Only after I had seen more of the world did I understand a large part of the great mystery and wonder of the Lady’s home at Knossos was that for all the palace had, it had no defending walls. Her home had been a place of worship, of crafting, of art, of diplomacy and dance. But the enormous, luxurious complex never defended itself save in the sacred competitions of sport, poetry, and worship.
All-conquering Roma Imperia had devised a new capitol city for Kriti when she took the island from the pirates then ruling her ports. They had placed it in a strongly defensible position near the ancient city of Phaistos on the southern shore facing Misr. Per their preferred policy, the clever Romani disempowered local traditions and places of cultural focus with dislocation. I never heard any ill of Gortyna, though none of us on the training program that summer ever went there. For one thing our practice schedules were too rigorous.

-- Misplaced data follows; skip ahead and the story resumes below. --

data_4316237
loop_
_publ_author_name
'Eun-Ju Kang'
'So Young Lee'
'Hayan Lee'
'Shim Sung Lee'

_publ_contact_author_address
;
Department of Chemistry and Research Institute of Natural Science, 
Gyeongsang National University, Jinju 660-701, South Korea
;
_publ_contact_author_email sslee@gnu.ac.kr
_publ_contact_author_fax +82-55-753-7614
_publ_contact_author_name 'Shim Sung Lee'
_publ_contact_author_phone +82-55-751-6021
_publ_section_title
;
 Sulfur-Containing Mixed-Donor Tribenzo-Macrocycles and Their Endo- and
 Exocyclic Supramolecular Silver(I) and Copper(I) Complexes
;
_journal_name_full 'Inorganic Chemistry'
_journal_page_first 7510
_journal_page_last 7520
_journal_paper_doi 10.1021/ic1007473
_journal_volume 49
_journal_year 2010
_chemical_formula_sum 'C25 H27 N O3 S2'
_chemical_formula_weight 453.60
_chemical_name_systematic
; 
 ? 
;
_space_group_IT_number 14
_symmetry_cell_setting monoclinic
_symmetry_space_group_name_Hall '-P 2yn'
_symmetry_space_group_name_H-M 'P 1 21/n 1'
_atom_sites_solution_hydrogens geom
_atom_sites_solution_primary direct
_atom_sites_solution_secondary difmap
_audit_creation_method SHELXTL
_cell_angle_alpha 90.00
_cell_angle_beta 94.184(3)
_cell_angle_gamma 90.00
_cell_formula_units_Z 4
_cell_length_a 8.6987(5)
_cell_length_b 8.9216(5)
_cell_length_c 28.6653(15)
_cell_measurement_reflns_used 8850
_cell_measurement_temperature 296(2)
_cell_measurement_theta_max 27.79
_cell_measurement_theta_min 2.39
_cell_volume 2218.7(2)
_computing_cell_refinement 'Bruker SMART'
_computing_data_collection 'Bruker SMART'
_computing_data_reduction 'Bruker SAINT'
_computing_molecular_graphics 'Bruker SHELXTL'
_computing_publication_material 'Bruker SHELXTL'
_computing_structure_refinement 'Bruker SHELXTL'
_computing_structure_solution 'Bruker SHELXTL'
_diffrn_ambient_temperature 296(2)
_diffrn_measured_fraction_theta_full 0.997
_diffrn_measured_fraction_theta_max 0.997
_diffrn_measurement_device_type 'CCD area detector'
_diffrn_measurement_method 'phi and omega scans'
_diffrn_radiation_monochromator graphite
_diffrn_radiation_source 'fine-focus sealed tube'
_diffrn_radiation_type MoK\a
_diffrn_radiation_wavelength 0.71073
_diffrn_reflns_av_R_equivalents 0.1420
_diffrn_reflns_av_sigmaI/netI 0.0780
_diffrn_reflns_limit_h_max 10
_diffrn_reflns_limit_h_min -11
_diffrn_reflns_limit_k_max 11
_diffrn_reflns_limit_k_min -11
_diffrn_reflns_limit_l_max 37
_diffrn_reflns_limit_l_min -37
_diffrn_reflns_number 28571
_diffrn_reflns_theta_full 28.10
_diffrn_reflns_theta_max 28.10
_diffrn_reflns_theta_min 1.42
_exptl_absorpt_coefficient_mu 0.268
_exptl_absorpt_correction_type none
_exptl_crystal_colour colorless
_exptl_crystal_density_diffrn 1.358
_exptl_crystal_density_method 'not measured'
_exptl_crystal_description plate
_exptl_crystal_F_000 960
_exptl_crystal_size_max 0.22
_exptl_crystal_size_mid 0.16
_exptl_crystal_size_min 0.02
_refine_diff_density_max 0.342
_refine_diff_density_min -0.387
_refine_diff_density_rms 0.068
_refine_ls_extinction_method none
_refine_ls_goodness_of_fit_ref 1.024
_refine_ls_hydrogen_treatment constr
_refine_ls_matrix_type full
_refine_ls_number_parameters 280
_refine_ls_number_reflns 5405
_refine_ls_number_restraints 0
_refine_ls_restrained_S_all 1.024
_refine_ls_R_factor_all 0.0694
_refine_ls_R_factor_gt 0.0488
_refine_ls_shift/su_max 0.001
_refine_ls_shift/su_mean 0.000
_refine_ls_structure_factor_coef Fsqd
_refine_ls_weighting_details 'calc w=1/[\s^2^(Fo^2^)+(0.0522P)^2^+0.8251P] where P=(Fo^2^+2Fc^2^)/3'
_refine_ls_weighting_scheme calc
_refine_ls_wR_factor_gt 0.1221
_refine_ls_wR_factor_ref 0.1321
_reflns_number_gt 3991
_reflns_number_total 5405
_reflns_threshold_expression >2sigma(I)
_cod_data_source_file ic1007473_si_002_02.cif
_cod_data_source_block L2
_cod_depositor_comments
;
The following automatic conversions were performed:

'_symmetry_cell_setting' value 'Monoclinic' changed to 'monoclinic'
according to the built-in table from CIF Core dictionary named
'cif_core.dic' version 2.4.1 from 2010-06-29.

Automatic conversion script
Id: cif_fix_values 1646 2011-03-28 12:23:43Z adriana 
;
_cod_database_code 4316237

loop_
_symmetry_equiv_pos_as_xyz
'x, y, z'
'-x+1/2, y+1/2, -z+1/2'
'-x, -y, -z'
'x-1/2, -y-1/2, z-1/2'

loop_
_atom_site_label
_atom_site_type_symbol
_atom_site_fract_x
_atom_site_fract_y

We woke with the first early light of heightening summer. Our regular stretching and warm ups used the first hour on the hard-packed clay surface of our open-air gymnasium. Then we moved to the equipment: rings, vaulting horses, uneven bars, slack ropes, tight ropes, trapezes, balance beams, stylites. As we warmed up, limbered up and strengthened, various weapons were added to the required movements and forms.
After weapons came the moving arts of the public assassin. Ribbons, jugglers’ batons, daggers, cymbals and flutes were not just for bringing an edge of excitement to our performance skills. Wielded correctly, no ruler, no courtier, no warrior could count themselves safe from our precision.